These are tough times for Aajonus Vonderplanitz.
Earlier this year, he was kicked out of Rawesome Food Club, the organization he co-founded in Venice, CA, ten years ago, when he objected to the quality of food coming from Sharon Palmer’s Ventura farm. His campaign to discredit her food as having come at least in part from factory sources has mainly served to fuel a huge divide at Rawesome.
I know, there are many Rawesome supporters who feel Vonderplanitz has been such a divisive force that they don’t care if they never hear from him again.
It’s difficult for these people to remember that in many ways, he fathered the current food rights movement that is gathering supporters and influence nearly by the day in response to government outrages. And in some sense, he remains its spiritual guiding force by virtue of his tenacity and special grasp of the legal and political forces at work.
That’s why it was sad to read an email he sent to supporters today in which he bemoaned the sense of humiliation, and even exile, he has experienced in recent days, in the wake of the August 3 government raid on Rawesome.
“On August 4, 2011, I attended the rally and court proceedings. About 80 people attended the protest/rally at the Los Angeles County courthouse regarding the Rawesome Club food-raid. It was a good turnout but no one knew how to organize it or knew what to do to take advantage of the press exposure. About 5 TV networks were there to cover the story. Approximately 25 people remained outside picketing and about 55 people inside. I offered the 4 network TV stations present my comments as President of Right To Choose Healthy Food, since I had built Rawesome. They began to move for taping but when I gave them my name, they refused to receive my comments. Who blacklisted me? Rawesome members or government-controlled media?”
He even felt compelled to deny that he was a turncoat who encouraged the multi-agency raid on Rawesome last week. “I was not privy to the fact that they were going to raid Rawesome again,” he stated.
But he remains the wily resistor, and suggested that James Stewart was out-maneuvered by the government prosecutor when Stewart agreed as part of his bail agrrement to a gag order as well as to not be involved in distributing raw milk. I’m not clear whether Stewart agreed as well to shutter Rawesome–and I can’t ask him to comment officially because he’s under a gag order–although Vonderplanitz says he did, and in the process missed a golden opportunity to become a symbol of resistance:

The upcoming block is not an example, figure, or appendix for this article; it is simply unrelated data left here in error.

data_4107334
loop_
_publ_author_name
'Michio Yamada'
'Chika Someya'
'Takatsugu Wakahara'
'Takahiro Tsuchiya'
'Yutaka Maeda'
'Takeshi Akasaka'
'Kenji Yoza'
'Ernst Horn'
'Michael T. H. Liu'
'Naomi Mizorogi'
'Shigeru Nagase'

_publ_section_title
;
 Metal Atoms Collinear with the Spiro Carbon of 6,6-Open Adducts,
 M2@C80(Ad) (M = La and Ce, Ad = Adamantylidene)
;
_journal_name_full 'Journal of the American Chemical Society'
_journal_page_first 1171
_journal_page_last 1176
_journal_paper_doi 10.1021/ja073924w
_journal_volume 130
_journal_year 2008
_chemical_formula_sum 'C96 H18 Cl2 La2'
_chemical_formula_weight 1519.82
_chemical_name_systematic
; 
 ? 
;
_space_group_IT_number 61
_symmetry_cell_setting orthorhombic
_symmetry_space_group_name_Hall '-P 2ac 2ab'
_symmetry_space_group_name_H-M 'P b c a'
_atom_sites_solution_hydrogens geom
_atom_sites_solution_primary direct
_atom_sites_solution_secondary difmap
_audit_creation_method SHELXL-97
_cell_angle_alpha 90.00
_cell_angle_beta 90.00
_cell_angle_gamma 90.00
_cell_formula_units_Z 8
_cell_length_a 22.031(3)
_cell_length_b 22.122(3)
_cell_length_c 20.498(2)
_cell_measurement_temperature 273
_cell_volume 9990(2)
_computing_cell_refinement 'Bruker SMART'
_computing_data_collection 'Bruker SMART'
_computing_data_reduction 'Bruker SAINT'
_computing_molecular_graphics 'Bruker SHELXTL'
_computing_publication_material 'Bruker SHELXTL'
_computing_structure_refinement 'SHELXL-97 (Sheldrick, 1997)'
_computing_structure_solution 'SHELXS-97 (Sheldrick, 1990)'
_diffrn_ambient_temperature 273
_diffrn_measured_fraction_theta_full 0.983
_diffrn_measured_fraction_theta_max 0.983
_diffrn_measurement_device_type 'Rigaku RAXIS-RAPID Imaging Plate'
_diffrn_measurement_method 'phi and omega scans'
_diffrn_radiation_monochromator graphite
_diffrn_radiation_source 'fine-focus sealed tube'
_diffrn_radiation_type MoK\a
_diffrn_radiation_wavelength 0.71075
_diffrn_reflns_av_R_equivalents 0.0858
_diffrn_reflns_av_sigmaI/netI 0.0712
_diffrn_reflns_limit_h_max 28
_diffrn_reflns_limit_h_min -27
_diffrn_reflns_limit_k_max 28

“When the judge ASKED that if James wanted out on $30,000 bail, would he agree not to handle anyone’s food but his own and close Rawesome, James Stewart agreed.
“Sadly, with all of the cameras rolling and the world watching – the opportunity of a life time for our cause of food-freedom, healthy-food rights and life without disease – we did not have a leader that said, ‘Your honor, I cannot accept your restrictions. There are infants, children, mothers and fathers, entire families as well as individuals who rely on their special food to be healthy and free of allergies and disease. I am simply the manager of Rawesome. Rawesome is owned by its members. I have no authority to close the life-giving food club. Nor would I if I had authority. If you charge me to stay in jail, for them I will do it. Because you don’t supply good food in jail, I choose to hunger-strike until those members who are American citizens can have their food, and you release me.’ ”
I have spoken with farmers who credit Vonderplanitz with “rescuing” them from government shutdown efforts. At this point, I don’t want to name them, for fear in the current climate I would be encouraging the State to come back after them, during this time of Vonderplanitz’s troubles.
Sadly, there’s almost a naivete in Vonderplanitz’s efforts to remind people of his long credentials in supporting food rights, dating back to the late 1960s in support of raw milk, and against Los Angeles campaigns to ban it. He was one of a group of investors to get Mark McAfee of Organic Pastures up and running in 2001, and in 2007 he led a lobbying group that spent several months in Washington trying to persuade senators and representatives to support lifting the ban on interstate sales of raw milk. Its major accomplishment was getting a signed letter from then-Senator Barack Obama affirming the President’s opposition to raw milk; indeed, reading the President’s words (“…the FDA has a responsibility to provide consumer protection.”) in light of the campaign to eliminate raw milk leads me to believe he could well be aware of the current outrages.
The lesson here? Not necessarily that we need unity at all costs. But that it is highly difficult after the fact to repair relationships that are publicly trashed…especially at the time when they are most needed.